The Complexity of Storage
Obtaining revenues from a battery energy storage project can be an order of magnitude more complex than a solar or wind project, where power is only produced when the sun is shining or the wind is blowing. In storage projects, revenue can be greatly impacted by charging or discharging the battery on specific days and within specific time windows, often with little foresight into the timing requirements. If paired with solar, the battery needs to be charged in accordance with ITC requirements. The revenue and regulatory operations of the battery must be balanced with the parameters of the battery manufacturer’s warranty. High risk goes hand-in-hand with the high potential rewards and returns for an energy storage project. Project owners must have sound strategies and use appropriate technology to manage the complexities and nuances of battery operations.
Why Partner with Stem?
Stem’s best-in-class AI-driven energy optimization software, Athena®, maximizes value for asset owners via industry-leading forecasting, controls, and optimization of performance and revenue. Athena easily adapts to changing conditions, enabling projects to access future value streams. Athena’s ability to orchestrate ideal dispatch operations at all times both maximizes revenue and reduces risk for asset owners. We also leverage our vast experience to provide solutions and end-to-end support to C&I project developers, solar EPCs, utilities, public power entities, electric cooperatives, and more to ensure successful projects and the continued growth of the industry across all market segments.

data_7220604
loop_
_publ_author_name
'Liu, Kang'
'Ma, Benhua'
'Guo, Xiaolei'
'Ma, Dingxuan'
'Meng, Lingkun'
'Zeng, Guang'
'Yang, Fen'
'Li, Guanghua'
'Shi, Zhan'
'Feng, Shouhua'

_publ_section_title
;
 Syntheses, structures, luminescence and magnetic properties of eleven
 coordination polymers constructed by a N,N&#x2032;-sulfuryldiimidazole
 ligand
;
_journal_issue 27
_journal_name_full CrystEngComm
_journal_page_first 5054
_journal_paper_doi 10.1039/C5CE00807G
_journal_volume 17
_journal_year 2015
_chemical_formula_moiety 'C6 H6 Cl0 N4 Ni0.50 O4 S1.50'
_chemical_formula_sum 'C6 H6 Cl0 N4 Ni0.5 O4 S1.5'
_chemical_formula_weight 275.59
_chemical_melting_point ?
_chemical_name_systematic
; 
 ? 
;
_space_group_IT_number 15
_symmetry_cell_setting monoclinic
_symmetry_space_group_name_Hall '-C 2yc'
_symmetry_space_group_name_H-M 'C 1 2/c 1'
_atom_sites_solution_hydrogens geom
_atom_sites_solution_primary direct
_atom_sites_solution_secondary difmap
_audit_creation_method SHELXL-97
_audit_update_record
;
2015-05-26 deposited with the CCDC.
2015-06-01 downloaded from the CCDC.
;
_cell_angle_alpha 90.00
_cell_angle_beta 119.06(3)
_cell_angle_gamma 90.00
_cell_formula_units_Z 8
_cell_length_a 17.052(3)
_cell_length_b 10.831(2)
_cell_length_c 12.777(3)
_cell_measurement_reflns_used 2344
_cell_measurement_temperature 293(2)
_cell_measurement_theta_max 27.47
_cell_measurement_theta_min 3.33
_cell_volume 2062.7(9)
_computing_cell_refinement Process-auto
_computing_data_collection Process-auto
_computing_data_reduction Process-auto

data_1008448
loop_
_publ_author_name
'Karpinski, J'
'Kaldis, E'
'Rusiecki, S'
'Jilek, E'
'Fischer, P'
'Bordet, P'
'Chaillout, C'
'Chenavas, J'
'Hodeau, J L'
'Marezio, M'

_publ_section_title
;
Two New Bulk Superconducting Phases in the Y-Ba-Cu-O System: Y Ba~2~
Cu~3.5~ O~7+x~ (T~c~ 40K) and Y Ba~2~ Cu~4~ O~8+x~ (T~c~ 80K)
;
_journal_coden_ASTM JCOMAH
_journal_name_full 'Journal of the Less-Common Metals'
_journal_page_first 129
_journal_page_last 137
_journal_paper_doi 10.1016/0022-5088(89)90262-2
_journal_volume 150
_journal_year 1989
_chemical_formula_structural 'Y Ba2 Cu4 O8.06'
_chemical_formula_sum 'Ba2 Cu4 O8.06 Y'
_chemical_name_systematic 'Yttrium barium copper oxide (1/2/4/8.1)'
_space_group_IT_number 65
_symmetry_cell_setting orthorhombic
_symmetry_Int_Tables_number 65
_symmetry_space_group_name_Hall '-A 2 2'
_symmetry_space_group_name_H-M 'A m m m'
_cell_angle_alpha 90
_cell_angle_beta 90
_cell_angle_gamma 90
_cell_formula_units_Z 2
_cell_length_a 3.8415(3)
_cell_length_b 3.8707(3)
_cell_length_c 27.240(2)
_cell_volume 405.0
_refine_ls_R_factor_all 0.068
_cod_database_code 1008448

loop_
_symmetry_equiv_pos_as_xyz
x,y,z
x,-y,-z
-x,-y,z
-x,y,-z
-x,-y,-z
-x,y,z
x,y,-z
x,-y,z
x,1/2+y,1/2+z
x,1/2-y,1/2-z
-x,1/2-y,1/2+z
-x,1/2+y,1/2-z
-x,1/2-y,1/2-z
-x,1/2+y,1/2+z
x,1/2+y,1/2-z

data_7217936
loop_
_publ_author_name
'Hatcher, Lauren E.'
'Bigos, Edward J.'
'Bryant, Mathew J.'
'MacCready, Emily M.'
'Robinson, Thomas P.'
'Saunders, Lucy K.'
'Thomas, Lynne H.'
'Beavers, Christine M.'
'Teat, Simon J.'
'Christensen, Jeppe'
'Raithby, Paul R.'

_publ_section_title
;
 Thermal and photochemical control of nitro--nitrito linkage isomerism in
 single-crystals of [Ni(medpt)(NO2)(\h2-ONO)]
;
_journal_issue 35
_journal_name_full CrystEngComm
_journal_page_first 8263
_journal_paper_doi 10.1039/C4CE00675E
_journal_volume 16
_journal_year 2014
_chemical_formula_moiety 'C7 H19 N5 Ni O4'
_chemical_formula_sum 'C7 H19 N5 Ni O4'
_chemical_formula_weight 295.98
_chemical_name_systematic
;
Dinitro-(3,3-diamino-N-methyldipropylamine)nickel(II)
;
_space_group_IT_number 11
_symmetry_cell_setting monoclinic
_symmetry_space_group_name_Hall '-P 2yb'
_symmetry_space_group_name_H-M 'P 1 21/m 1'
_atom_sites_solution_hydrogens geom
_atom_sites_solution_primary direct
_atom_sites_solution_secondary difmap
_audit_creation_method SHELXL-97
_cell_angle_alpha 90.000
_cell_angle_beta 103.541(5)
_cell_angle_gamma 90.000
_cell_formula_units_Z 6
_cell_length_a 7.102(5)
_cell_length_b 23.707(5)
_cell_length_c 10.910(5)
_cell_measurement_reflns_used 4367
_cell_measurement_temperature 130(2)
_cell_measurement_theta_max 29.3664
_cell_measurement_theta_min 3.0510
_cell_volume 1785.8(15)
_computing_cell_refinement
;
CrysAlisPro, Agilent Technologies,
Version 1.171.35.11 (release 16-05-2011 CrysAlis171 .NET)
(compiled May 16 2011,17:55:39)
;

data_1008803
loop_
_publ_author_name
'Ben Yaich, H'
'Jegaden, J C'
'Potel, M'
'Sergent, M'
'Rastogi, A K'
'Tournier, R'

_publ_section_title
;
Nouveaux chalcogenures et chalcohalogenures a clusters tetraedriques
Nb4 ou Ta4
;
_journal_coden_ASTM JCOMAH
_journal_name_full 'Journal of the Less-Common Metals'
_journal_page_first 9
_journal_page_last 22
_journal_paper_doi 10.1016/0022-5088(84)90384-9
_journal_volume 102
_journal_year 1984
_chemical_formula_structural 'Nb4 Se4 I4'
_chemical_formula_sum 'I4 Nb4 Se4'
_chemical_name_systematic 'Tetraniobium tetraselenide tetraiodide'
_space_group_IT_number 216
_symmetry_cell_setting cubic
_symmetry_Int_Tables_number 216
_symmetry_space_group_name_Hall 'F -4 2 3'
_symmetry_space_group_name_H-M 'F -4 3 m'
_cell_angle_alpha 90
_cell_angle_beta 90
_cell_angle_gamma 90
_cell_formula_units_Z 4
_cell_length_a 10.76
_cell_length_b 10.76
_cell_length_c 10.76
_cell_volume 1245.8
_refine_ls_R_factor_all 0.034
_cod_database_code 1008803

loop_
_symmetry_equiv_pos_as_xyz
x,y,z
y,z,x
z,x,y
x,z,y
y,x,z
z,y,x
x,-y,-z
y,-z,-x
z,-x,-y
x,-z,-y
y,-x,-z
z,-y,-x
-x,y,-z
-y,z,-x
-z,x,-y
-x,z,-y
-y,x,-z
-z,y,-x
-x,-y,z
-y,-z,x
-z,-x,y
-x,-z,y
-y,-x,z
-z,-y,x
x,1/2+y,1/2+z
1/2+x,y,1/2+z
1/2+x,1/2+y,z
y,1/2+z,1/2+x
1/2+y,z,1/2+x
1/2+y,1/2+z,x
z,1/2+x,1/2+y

Stem has been a pioneer in smart energy storage services and software for over a decade. Since 2008, Stem has gained firsthand experience by being involved in the deployment or operations of 950+ sites operating or contracted across North America and beyond. Stem’s earliest projects are located on customer sites and are delivering utility bill savings, with many aggregated to participate in utility demand response programs. While this is still a core part of our business, Stem has added significant capabilities in supporting development and operations of larger, front-of-the-meter systems that participate in wholesale energy markets or have utility offtake contracts.
For more information, download Stem’s Energy Storage for Asset Owners and IPPs Solution Overview (PDF).